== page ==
The preceding describes the basic methods of creating and using the memory context. The requirements for allocating and releasing the memory context are as follows:

    Memory contexts are classified into thread-level contexts (such as TopMemoryContext), session-level contexts (such as MessageMemoryContext), job-level contexts (such as ExecutorState), and operator-level contexts (such as HashJoin). Memory cannot be allocated from high-level memory contexts during job execution.

    Do not frequently allocate and release the same memory context. Even for temporary memory contexts, ensure that each operator allocates and releases the memory context only once.

    Release the unused memory and memory context in a timely manner. After the operator is executed, release the operator memory context in a timely manner.

    In principle, the memory consumed by the non-high memory consumption operator (hashjoin/hashagg/setop/material/windowsagg) cannot exceed 10 MB. If the memory consumed exceeds 10 MB, evaluation criteria must be provided.

    The total size of the shared memory context must be controlled. In principle, the memory usage cannot exceed 200 MB. If the memory usage exceeds 200 MB, evaluation is required.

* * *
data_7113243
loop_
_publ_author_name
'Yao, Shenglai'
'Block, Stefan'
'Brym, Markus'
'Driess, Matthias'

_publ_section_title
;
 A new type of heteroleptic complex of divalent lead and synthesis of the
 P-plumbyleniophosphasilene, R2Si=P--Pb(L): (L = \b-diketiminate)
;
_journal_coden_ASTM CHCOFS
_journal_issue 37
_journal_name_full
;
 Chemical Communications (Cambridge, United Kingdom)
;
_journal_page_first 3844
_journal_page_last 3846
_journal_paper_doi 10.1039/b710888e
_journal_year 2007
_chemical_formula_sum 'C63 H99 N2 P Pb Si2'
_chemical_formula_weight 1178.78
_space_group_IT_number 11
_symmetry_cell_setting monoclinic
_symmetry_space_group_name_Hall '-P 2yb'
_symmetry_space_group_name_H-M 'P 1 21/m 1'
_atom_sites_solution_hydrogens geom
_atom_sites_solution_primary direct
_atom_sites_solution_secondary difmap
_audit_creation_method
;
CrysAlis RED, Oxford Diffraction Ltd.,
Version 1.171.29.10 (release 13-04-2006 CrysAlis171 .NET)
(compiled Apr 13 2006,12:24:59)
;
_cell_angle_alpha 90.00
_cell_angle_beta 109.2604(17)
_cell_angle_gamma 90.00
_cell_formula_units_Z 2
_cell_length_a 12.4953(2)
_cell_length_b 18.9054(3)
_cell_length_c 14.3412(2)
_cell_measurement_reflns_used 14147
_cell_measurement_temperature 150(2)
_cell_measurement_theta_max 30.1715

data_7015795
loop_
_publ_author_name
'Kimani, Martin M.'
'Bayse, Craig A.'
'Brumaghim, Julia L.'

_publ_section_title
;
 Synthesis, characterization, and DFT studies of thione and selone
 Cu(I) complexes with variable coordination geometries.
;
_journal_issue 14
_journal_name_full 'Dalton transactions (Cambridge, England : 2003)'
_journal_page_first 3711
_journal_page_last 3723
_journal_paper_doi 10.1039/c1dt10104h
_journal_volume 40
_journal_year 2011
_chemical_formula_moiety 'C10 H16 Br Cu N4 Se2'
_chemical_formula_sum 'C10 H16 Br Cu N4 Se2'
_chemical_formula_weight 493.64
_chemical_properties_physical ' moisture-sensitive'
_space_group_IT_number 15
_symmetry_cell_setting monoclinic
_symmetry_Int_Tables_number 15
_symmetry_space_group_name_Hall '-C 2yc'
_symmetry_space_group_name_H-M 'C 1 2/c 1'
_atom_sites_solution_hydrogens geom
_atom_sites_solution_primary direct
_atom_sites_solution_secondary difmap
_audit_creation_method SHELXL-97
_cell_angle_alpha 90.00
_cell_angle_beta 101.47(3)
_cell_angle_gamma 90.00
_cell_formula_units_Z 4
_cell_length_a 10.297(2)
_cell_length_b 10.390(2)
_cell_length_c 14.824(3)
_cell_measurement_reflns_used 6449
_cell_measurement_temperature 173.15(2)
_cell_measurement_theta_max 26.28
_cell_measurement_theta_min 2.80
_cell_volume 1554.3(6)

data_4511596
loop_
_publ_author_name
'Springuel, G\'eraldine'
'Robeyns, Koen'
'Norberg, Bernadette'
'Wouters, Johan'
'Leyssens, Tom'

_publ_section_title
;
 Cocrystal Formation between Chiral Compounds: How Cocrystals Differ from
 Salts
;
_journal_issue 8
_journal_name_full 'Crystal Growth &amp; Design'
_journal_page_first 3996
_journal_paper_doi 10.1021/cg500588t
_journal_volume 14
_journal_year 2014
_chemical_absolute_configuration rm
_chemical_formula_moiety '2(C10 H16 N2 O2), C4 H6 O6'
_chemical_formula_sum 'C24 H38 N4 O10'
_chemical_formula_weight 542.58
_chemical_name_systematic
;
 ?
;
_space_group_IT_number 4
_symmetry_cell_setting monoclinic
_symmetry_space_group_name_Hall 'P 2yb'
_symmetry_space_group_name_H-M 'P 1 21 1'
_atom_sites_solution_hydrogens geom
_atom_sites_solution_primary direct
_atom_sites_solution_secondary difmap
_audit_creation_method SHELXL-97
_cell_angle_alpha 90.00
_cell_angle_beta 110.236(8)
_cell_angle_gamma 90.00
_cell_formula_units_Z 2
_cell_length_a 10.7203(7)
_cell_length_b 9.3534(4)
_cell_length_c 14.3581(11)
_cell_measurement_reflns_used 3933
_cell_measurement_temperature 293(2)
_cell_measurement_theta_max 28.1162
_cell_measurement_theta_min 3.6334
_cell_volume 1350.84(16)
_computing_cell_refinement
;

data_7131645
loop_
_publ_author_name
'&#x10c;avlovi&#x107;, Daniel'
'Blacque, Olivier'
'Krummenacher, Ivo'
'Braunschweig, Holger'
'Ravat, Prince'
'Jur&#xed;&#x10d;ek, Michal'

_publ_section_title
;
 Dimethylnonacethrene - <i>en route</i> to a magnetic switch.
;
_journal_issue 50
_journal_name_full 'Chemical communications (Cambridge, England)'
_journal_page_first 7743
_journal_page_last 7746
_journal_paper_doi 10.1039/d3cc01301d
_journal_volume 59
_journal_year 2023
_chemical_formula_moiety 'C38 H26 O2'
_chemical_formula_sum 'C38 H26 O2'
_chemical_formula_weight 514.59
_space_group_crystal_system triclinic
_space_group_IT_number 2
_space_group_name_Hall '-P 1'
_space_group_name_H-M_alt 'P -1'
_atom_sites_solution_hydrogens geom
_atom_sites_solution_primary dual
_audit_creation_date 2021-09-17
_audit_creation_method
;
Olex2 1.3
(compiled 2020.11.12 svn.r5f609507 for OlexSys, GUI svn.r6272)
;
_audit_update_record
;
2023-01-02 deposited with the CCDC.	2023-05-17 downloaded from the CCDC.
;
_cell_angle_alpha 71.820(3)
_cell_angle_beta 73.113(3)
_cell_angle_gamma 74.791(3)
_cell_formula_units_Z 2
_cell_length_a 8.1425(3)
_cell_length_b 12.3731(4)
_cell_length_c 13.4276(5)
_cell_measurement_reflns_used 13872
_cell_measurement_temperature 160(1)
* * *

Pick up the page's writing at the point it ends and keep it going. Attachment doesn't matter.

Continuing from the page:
The global variable pointer is set to null after the memory is released. That is, the pfree_ext function is invoked to set the global variable pointer to null.

    When the array memory is allocated at a time and the memory corresponding to the array subscript is accessed and written, the Assert judgment is applied to the array subscript to prevent OOM problems.

  • 2. Locating openGauss Memory Faults

    • 1 > The error message “memory is temporarily unavailable” is displayed.

      Check whether the log contains “reaching the database memory limitation”. If yes, the fault is caused by the logical memory management mechanism of the database. In this case, you need to analyze the database view. Check whether the log contains “reaching the OS memory limitation”. If yes, the fault is caused by the memory allocation failure of the operating system. In this case, you need to check the parameter configuration of the operating system and the memory hardware.

      To protect the logical memory of the database, you need to check the following views: